His real breakfast is always some sort of fruit, yogurt, and a grain. Either toast with peanut butter, oatmeal, or egg-free cinnamon rolls. He rarely eats the grain part of his breakfast, but I continue to offer it. His yogurt is 2% flavored Chobani mixed with full-fat, plain Greek yogurt. He won’t eat the full octane yogurt by itself or even with fruit mixed in, so we use the Chobani to thin it out.
Yogurt, oatmeal, and pear slices. He usually eats 1/4 to 1/3 of this.
Lunch: Wyatt doesn’t always sit down for lunch. Sometimes he’ll just eat a bunch of snacks between his two naps and that serves as lunch. Lunchtime staples include cucumbers (his favorite), bananas, oranges, organic cheese sticks, black beans, graham crackers, and pouches (HappyTot spinach, mango, pear is his go-to combination). I also offer him spoonfuls of peanut butter throughout the day, and he usually takes them. It’s reassuring to know he’s getting some fat, even though this may not be the most ideal way to feed a child!
Around 2:00 pm, he has his longest nursing session of the day.
Dinner: I wish I could say that dinner is whatever we eat, but that’s really not the case because he’s so picky.
We alternate between the highchair and booster seat. He’s a little small for the booster, but he hates the highchair.
We do a lot of Amy’s mac and cheese with peas mixed in (side note: all Amy’s products are made in an egg-free facility), homemade pizza, Mexican “casseroles” with black beans, cheese, corn, and tomatoes, and grain bowls, consisting of rice or quinoa, turkey sausage, veggies, and goat cheese.
He does pretty well with a fork and spoon!
Before bed, I nurse him one last time.
There are several days where Wyatt eats nothing besides breastmilk and pouches. Sometimes he literally picks the peas out of his mac and cheese and just eats them. Who does that? And I can probably count one one hand the number of times he’s actually eaten more than a few of bites of all three meals. Dinner seems to be his worse meal of the day – often, he’ll just scream or toss his plate on the floor as soon as I put his food in front of him, or he’ll play with his food rather than eat it. I know this is typical toddler behavior and I try not to stress about it. I just continue to offer him food throughout the day and pray he’s getting enough.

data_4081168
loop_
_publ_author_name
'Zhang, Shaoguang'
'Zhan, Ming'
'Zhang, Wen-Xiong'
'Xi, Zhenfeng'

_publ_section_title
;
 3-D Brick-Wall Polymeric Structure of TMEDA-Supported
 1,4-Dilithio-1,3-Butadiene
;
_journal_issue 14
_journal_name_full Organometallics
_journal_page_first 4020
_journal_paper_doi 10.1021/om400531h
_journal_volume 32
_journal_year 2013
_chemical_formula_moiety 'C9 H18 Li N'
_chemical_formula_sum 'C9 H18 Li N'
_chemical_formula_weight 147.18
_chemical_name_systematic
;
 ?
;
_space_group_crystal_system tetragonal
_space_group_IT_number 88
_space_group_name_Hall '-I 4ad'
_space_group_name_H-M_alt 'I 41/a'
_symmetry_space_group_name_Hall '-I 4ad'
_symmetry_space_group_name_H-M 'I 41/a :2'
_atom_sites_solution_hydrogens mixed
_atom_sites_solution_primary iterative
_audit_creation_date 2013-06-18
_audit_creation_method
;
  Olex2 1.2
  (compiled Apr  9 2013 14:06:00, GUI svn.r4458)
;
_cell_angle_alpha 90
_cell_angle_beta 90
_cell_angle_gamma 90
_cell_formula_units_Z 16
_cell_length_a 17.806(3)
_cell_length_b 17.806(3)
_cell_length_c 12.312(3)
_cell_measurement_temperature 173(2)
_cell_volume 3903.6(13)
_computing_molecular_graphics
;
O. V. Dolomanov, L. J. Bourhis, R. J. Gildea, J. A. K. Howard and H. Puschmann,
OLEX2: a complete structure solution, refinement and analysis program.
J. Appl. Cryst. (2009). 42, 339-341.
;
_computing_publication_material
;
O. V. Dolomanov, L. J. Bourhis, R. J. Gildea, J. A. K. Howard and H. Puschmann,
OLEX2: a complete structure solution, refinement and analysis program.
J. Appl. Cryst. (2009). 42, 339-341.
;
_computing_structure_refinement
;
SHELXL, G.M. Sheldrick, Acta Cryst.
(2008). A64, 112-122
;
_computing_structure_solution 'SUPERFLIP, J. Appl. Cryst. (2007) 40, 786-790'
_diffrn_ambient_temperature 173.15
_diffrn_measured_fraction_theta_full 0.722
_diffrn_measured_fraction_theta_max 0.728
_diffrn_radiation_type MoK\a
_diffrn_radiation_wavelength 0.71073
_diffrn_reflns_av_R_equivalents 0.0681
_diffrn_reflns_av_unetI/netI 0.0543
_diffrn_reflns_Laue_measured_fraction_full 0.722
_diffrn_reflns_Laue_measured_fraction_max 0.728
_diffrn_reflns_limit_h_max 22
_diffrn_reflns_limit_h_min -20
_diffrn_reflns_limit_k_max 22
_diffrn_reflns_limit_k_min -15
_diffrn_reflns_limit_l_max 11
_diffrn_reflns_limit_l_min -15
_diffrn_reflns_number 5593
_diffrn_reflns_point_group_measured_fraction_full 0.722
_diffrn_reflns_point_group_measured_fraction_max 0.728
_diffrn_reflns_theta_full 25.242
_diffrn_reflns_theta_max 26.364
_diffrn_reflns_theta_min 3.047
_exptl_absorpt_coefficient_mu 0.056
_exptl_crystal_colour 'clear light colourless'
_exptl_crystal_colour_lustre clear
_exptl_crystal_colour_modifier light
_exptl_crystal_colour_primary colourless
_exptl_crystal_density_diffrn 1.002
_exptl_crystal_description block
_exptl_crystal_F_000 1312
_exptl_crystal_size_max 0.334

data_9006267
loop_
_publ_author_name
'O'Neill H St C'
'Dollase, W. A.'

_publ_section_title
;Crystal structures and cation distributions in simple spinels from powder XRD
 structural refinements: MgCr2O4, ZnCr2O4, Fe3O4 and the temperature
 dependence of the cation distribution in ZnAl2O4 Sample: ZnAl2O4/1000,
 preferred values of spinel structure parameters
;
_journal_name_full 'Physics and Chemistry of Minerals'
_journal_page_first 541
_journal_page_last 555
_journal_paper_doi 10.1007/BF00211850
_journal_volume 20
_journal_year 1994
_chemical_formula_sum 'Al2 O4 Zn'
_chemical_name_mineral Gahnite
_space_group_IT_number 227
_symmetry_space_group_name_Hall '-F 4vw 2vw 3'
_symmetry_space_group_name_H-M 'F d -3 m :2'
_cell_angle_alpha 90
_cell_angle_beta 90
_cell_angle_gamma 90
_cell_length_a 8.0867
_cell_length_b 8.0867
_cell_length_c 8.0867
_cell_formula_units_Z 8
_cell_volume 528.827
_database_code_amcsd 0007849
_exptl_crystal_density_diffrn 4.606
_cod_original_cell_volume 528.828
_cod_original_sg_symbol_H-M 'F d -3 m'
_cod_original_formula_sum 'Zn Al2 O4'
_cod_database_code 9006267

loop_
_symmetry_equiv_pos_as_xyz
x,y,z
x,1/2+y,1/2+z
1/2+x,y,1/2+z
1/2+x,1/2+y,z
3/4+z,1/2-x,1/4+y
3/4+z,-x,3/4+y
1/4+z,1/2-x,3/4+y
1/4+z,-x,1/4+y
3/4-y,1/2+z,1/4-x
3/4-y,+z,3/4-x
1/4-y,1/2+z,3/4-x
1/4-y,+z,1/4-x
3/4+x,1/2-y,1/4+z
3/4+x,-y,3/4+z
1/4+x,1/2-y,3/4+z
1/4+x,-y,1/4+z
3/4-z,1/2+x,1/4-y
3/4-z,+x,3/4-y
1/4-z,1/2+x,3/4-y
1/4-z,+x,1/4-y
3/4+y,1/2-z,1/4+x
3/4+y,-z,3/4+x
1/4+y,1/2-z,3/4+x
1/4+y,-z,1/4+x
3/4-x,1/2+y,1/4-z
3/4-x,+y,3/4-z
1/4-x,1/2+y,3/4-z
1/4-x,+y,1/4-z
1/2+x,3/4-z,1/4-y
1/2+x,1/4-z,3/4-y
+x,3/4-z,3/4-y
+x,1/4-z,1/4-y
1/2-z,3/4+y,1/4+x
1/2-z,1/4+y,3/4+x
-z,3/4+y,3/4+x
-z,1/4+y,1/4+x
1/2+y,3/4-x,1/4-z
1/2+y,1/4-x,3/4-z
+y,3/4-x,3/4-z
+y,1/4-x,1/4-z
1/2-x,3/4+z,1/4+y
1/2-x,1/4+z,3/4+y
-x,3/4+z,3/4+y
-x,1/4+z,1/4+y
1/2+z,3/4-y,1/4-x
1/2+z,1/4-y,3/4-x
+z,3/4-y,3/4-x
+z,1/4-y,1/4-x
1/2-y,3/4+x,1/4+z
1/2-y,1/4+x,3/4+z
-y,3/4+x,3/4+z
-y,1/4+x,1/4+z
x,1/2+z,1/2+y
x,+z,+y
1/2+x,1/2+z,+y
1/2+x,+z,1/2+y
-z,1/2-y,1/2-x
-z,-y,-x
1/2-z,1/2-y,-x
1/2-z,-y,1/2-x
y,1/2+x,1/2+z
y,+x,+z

Who else has a picky eater? Does anyone else have a non-milk drinker?
Anyway, I thought it would be fun to share about a new product he is loving lately: the Little Green Pouch.
This is a reusable food pouch that’s top-rack dishwasher safe, BPA-free, easy for a toddler to eat from, but not easy for a toddler to open- all things that are very important to this mom!
Wyatt doesn’t care for homemade purées anymore, so I almost declined when Little Green Pouch offered to send me some pouches to test out. I thought Wyatt was too old for this, but then I remembered one of his favorite foods: yogurt (specifically strawberry banana Chobani). He eats yogurt with breakfast every morning and is determined to spoon-feed himself, which means only about half of it ends up in his mouth. The other day, I put his yogurt in the Little Green Pouch and it was gone in a minute.
I gave him another serving of yogurt in the Little Green Pouch later in the day and he snacked on it throughout the afternoon. Leaving the pouch out for him to eat as he chooses has been a lifesaver. He doesn’t drink milk and it’s not like I could just leave a spoon and yogurt out for him to eat on his own, so I truly love this product. It’s not messy and it’s easy for him to feed himself, a win-win!
I love it so much that I want to share it with you. Since Little Green Pouch was kind enough to gift me a sample, I’m buying one reader their own Little Green Pouch four-pack.
Just leave a comment on the bottom of this post sharing tips or tricks you use to get your child to eat. If your child isn’t picky, just tell me his or her favorite foods- I need new ideas! The giveaway closes at 11:59 pm EST on Sunday, February 24, 2013. I’ll announce a winner on Monday. Good luck!